Lewis Hamilton and George Russell blasted for FIA lobbying

The FIA has been under the spotlight for shortening DRS zones at recent races, making it harder to overtake.

Former Formula 1 driver Johnny Herbert has blasted Lewis Hamilton and George Russell after the pair came out against the FIA’s decision to cut the length of DRS zones at recent races.

The DRS zone on the main straight in Baku was cut by 100 metres, prompting fans to argue the race was “boring” with only a few overtakes.

In Miami, the FIA continued to cut DRS zones, shortening two areas, to reduce overtaking opportunities, prompting claims from drivers that the authority was going in “the wrong direction.”

In his role as the director of the Grand Prix Drivers’ Association (GPDA), Russell Mercedes drivers criticised for moaning about DRS zones accused the Formula 1 body of making a “knee-jerk reaction” without consulting drivers.

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Hamilton sided with Russell, claiming that, by the time drivers turn on the DRS, the zone has ended, eliminating any advantage that would have been gained.

“They shortened the DRS this year down the straight, I don’t know why they did that, we have always had great racing the way the DRS was,” Hamilton said.

Herbert has pushed back on the two drivers, claiming that the DRS zone didn’t slow down Mercedes in the race, the team’s performance gap to Red Bull did.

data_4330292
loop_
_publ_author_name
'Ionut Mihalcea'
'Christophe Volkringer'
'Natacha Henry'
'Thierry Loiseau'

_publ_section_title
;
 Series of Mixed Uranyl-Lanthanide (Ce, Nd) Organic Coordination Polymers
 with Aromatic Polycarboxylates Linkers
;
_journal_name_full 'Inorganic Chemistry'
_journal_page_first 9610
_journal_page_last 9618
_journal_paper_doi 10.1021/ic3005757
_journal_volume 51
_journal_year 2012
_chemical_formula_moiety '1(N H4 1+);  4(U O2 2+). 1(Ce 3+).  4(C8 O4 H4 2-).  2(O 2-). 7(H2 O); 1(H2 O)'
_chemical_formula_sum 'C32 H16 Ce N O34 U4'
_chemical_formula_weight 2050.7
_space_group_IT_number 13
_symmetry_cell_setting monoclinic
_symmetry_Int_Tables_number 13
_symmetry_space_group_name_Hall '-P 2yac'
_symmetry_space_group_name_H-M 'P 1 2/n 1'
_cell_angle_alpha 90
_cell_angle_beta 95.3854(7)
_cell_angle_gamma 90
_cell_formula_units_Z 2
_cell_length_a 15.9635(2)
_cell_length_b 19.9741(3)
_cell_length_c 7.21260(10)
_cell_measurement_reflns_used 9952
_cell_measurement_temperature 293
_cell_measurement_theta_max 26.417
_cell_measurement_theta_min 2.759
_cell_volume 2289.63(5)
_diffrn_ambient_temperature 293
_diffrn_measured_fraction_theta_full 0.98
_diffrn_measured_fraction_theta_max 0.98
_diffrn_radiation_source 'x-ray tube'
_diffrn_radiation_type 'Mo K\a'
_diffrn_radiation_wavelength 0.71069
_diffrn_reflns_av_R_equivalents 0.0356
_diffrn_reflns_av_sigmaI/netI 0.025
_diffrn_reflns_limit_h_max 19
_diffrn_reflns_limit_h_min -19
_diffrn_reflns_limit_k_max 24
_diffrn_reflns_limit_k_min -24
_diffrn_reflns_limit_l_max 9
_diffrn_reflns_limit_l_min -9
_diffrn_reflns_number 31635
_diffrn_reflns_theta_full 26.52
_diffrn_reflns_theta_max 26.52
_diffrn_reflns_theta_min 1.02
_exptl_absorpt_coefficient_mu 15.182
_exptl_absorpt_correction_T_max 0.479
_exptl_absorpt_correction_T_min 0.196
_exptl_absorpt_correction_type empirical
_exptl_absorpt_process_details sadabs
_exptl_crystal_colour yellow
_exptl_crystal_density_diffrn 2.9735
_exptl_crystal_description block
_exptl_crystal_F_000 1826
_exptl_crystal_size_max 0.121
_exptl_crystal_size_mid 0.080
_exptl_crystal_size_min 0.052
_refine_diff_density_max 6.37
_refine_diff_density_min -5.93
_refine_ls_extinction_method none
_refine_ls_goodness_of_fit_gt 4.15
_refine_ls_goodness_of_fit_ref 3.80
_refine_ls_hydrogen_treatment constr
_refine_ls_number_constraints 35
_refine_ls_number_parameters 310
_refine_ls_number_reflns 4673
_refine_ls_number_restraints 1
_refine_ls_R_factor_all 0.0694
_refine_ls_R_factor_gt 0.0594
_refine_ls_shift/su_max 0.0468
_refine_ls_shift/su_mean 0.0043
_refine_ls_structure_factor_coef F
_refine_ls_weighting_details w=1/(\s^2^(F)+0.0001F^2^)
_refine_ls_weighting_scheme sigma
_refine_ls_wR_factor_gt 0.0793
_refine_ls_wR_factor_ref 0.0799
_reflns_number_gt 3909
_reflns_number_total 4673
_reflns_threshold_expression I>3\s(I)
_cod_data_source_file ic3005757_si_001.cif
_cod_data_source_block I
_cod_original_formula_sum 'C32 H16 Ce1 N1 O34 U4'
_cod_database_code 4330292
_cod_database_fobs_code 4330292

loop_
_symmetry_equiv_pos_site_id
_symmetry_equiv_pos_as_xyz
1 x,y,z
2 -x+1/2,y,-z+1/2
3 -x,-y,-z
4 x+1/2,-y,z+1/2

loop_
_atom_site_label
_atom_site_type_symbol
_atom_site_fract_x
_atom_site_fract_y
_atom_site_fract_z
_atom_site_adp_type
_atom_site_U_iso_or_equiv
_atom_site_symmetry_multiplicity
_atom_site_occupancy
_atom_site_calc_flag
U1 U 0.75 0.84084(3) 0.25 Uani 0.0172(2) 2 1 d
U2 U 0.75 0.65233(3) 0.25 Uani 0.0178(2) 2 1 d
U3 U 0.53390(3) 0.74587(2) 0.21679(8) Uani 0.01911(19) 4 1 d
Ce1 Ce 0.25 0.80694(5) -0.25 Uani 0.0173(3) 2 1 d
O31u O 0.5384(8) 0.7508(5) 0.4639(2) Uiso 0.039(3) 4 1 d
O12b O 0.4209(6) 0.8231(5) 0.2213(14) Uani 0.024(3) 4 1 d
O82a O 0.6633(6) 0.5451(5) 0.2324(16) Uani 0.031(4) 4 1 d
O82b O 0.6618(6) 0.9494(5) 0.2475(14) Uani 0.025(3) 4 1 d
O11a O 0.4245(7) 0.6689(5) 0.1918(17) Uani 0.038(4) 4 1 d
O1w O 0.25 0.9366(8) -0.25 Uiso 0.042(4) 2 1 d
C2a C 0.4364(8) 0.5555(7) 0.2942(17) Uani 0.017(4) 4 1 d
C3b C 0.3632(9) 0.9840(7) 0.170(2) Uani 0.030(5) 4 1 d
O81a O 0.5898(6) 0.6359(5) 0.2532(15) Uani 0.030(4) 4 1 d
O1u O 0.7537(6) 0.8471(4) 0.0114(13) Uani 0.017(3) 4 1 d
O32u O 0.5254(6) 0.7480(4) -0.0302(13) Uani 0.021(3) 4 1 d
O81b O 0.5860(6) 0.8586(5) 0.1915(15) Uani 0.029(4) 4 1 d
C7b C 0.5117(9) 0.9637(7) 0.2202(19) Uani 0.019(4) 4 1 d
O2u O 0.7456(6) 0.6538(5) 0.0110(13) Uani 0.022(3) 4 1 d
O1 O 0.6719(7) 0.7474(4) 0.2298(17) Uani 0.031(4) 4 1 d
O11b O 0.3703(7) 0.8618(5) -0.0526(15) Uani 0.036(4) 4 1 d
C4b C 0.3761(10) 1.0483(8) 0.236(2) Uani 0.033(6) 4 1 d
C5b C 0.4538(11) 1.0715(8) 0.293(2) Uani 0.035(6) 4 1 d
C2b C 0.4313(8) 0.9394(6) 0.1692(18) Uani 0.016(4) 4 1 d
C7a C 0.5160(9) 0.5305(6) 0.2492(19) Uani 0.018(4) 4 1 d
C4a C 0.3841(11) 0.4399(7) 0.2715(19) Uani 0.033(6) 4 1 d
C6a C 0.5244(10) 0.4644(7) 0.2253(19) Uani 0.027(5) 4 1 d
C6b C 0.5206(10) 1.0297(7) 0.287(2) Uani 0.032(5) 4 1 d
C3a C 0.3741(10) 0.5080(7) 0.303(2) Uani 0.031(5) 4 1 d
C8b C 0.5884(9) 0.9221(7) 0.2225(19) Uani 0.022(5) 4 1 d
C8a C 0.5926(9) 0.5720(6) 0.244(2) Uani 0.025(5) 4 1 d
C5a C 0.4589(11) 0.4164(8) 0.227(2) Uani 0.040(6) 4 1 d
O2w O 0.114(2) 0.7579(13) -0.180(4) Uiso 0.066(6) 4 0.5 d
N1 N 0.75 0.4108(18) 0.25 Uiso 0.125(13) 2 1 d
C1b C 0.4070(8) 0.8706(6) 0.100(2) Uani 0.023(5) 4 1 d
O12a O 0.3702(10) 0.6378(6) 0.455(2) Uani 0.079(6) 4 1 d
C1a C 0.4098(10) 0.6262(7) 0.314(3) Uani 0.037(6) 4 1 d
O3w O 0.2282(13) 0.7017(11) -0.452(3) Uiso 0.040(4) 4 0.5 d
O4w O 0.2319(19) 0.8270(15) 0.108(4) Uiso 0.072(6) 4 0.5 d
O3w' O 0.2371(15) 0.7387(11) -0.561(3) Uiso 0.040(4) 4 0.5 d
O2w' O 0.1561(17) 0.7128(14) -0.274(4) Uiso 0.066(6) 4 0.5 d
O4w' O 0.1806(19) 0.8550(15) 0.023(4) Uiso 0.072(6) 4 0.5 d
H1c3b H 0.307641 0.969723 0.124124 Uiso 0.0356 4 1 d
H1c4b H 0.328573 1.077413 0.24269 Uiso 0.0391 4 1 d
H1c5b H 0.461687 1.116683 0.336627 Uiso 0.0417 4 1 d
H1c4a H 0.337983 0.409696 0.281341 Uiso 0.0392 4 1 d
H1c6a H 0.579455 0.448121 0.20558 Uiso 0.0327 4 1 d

“DRS is a very, very hard thing to control. The difference between the fastest car and at the moment it’s Red Bull that has an advantage anyway,” Herbert told Express Sport.

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“Then you’ve got the Ferrari, then you’ve got the Aston, then the Merc, the McLaren, all the other cars. They are not all the same so the DRS does effectively vary from car to car, team to team.

“You look at what happened in Baku, the racing didn’t quite happen in the race when they’re were a lot of expectations of it. So I know it got blamed that it was the DRS. But isn’t it interesting when the DRS is working, everybody sort of goes well overtakes are too easy.

“When it gets to where actually it’s a little bit more difficult then it’s wrong. So it’s wrong when it works but it’s wrong when it doesn’t work.

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“Who makes the call? Well, it has to be the FIA.

“If you leave it to the drivers and the teams as I see it they will try and influence it so it benefits them maybe. That’s not what the FIA are trying to achieve. They are trying to achieve that the overtake is not like the Red Bull.

“It’s trying to find a balance and over the years they have always tried to move it.”